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Re: Maintaining camcorder focus for dance recitals

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Anthony Popolo
Re: Maintaining camcorder focus for dance recitals
on Sep 9, 2013 at 6:38:01 pm

I have done lots of dance recitals (JVC 700, Canon Lens, varizoom focus cable controller, varizoom wired zoom controller) and generally agree with Mike and Paolo. I have never worked with the Fujinon lens, but I'm assuming it's the same as the Canon as far as controls go (manual focus ring only, controllable zoom, auto exposure option). Do the back focus adjust correctly (in a controlled environment, not the day of the show. Find the correct method online if you're not sure. I made a homemade "pinwheel" chart to help me). Do it one time then generally you will never mess with it again. During filming, I have two suggestions depending on the type of filming you are doing.
1) If you generally stay wide to cover all the dancers: When you set up, using the onscreen focus assist, set the focus to the the upstage/downstage area where most of the dancers will be and don't mess with it. I do two-camera shoots for later editing. One captures the wide and one closeups. When I set the wide focus, I actually gaff tape it in place the whole show. I use my pinwheel chart to help the initial focus. DO NOT rely on the focus assist when you are in wide angle! Closeup only! Those colored highlights are useless at wide angle and are even pretty useless at mid angle!
2). Now, for the closeups (BTW for dances, my closeup is never closer than a full body height. After all it's about the dance, not the face). I do keep my hand on my focus controller and the focus assist screen turned ON the whole show. I work the focus using the FA highlight, but generally only change it when the dancers are moving upstage or downstage . When the move left to right, I usually don't mess with it (yes, left to right movement changes distance to camera, so I may nudge it, but not often). Mike is correct in that the focus assist adjustment will end up on the recording, but if you are subtle and know which direction to turn when the dancers go up/downstage, you can minimize that distraction. (I confess that most of my closeup focus adjusting gets edited out when I cut to the wide angle in a two camera shoot, but I do a lot of single camera live performances and manage it okay).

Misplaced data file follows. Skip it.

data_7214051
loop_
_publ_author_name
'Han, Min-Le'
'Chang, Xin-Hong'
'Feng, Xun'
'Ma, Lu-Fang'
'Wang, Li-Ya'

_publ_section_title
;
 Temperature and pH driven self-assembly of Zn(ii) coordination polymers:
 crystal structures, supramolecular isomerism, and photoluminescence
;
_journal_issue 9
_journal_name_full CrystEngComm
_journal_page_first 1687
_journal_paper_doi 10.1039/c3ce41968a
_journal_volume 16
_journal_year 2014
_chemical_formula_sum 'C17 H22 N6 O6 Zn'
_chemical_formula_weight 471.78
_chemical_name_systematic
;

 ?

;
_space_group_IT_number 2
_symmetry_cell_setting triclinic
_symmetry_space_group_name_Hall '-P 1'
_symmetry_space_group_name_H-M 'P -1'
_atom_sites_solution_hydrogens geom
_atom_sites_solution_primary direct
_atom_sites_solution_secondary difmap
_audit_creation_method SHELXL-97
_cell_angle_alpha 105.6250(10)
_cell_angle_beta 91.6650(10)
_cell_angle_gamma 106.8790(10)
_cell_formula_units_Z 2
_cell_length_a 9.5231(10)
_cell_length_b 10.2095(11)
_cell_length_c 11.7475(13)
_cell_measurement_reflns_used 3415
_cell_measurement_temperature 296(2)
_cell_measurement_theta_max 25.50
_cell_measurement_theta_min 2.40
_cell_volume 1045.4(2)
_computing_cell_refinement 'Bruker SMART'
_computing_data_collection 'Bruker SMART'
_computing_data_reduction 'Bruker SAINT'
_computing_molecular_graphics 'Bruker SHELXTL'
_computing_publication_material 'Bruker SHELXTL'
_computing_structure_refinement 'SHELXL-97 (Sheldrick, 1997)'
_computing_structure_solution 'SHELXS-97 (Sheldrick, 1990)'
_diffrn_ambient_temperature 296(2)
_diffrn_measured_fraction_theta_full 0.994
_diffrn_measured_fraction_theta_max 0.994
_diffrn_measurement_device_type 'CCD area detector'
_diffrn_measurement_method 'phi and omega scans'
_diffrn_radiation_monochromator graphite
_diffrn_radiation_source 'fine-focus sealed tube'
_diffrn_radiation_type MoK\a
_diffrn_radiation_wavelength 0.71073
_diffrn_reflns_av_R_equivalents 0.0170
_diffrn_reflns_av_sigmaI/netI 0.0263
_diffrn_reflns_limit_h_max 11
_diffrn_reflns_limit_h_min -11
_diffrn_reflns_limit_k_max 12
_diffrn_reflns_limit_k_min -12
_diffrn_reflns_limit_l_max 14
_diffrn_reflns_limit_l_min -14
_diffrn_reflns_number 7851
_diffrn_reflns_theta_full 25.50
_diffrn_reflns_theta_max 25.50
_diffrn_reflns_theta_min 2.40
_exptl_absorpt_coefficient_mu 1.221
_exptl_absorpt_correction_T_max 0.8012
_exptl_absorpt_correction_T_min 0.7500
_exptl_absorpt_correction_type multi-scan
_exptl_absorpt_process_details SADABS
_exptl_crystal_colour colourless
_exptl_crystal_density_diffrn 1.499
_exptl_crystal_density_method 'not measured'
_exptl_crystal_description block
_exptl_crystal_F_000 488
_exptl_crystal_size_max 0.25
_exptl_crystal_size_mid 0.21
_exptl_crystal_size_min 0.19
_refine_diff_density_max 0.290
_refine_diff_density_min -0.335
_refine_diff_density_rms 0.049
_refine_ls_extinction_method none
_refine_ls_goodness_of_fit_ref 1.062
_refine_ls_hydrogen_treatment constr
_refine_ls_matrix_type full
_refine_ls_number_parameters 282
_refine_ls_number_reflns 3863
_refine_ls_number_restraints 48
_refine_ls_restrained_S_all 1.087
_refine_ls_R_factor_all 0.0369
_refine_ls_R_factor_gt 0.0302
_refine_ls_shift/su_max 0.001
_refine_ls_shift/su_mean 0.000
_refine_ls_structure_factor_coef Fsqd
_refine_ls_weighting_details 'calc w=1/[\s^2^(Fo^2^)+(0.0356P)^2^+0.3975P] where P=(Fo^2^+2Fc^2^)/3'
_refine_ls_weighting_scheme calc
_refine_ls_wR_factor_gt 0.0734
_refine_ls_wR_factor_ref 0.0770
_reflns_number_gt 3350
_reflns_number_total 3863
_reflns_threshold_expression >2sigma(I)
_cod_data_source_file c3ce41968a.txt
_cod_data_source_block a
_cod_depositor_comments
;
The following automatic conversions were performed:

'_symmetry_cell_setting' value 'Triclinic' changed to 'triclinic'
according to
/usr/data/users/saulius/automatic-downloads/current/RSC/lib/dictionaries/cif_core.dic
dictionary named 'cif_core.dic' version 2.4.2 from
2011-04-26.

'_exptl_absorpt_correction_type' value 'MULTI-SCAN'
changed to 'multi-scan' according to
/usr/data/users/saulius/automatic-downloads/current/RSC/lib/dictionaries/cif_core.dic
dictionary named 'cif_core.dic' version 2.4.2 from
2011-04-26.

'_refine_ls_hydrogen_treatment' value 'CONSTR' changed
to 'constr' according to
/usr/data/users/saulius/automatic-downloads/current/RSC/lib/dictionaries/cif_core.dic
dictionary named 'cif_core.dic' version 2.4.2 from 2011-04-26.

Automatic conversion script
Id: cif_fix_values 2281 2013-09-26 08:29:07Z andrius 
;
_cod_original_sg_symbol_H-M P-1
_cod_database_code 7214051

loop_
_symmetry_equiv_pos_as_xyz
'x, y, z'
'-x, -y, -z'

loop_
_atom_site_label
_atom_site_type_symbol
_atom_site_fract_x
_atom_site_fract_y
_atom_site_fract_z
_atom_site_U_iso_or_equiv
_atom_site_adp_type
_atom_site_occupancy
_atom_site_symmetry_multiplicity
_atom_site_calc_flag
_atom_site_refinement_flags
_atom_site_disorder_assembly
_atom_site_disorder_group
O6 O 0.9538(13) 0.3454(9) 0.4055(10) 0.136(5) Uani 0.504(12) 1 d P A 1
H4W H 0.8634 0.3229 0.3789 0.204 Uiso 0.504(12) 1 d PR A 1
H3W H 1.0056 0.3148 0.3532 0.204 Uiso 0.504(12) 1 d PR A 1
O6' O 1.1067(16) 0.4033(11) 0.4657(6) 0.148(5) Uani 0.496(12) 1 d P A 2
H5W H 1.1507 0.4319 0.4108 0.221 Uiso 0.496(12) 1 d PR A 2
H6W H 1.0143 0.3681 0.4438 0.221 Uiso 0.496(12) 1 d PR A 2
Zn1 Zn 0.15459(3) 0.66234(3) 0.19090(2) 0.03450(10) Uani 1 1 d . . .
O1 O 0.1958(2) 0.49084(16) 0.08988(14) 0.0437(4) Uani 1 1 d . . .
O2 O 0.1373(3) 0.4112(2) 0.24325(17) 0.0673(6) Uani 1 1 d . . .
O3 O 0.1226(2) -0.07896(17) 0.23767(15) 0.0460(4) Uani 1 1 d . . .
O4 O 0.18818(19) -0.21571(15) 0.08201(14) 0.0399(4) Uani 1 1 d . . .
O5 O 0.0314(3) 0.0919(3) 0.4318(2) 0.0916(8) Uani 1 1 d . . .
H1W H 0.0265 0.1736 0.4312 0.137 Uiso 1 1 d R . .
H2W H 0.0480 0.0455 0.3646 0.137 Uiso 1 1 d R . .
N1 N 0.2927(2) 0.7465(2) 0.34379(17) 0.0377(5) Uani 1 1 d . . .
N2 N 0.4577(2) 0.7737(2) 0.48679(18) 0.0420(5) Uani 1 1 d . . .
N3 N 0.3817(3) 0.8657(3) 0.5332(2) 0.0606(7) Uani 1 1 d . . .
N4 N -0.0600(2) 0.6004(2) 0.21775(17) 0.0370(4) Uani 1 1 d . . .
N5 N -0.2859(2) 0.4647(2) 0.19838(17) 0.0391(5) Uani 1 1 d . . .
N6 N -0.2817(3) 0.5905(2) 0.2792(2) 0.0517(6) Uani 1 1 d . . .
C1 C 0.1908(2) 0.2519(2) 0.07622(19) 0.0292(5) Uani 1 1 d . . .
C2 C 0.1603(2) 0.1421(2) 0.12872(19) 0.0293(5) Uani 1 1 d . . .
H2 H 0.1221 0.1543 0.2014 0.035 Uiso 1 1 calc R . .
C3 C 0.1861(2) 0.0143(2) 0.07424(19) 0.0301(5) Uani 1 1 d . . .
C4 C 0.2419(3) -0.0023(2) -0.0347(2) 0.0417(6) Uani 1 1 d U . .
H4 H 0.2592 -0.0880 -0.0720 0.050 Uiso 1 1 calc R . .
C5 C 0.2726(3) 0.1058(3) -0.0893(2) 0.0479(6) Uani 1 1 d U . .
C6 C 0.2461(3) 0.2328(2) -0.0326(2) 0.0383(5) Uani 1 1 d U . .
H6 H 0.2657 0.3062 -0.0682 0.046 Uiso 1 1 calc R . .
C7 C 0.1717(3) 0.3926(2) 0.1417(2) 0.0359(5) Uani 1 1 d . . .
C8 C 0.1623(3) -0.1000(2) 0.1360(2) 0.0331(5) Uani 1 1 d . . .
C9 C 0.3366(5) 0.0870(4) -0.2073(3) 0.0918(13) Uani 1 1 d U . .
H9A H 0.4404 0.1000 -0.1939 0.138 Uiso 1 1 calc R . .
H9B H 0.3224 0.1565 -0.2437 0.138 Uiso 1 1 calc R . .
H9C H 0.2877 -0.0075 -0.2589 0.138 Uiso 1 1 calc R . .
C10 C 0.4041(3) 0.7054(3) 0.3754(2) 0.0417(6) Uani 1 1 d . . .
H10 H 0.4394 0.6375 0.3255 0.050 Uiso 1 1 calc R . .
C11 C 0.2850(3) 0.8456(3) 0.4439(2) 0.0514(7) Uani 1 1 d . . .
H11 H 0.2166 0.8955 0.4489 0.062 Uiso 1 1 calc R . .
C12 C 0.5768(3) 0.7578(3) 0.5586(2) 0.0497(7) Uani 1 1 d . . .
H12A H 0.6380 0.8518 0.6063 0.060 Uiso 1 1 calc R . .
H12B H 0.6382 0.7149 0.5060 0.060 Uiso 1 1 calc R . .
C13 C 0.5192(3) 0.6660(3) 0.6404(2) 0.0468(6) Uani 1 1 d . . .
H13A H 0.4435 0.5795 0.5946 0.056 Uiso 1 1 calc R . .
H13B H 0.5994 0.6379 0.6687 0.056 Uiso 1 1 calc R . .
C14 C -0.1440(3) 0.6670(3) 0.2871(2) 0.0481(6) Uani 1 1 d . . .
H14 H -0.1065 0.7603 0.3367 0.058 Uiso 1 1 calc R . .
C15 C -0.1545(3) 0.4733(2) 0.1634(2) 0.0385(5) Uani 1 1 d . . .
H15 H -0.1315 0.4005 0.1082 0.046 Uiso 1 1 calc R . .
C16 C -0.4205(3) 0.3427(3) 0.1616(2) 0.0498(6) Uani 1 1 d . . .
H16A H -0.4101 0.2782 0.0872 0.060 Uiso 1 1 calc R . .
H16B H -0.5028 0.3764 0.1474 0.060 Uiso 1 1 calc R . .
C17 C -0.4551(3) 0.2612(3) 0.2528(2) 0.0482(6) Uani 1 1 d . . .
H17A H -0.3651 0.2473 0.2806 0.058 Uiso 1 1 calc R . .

However, I disagree with Mike that the iris opens all the way using the FA (at least with the canon lens). The focus assist on my camera just changes the LCD viewfinder to BW with the edge colors. It does nothing to the lens itself. I would think it's a viewfinder option, regardless of lens (but I may be wrong here). I don't know if the fujinon lens has a focus assist selection on the lens itself, but I am talking about the focus assist button on the camera that changes the viewfinder only. The canon lens does not have any focus assist option on the lens itself.
Now, while we are on the topic of iris...Remember, with all other things equal, that the wider the iris (aperture), the more shallow the depth of field (great for cinema, sucky for unpredictable action like dance). That means when your aperture is wide open, the subject will lose focus easier from upstage to downstage. Here's where you can play with the shutter speed. Generally, I shoot with a 1/60 shutter speed to get sharper movement and let the camera set the aperture to get the correct exposure (It also lets me get some decent screen capture stills). But unless the stage is lit very brightly, my camera spends a lot of time with the aperture wide open (the onscreen display says "open"). This makes that on-the-fly focus adjustment a bit of a full time workout since the depth of field is shallow. Now if I change my shutter speed to 1/30, the camera gets more light so I don't live in wide open aperture as much. It's amazing how much more depth of field you get with just an f-stop stop or two. Of course the trade off is a little more motion blur (which ironically can give the feeling of soft focus).
Anyway, I hope some of this helps!
Anthony

Anthony Popolo
Sunnyside Entertainment


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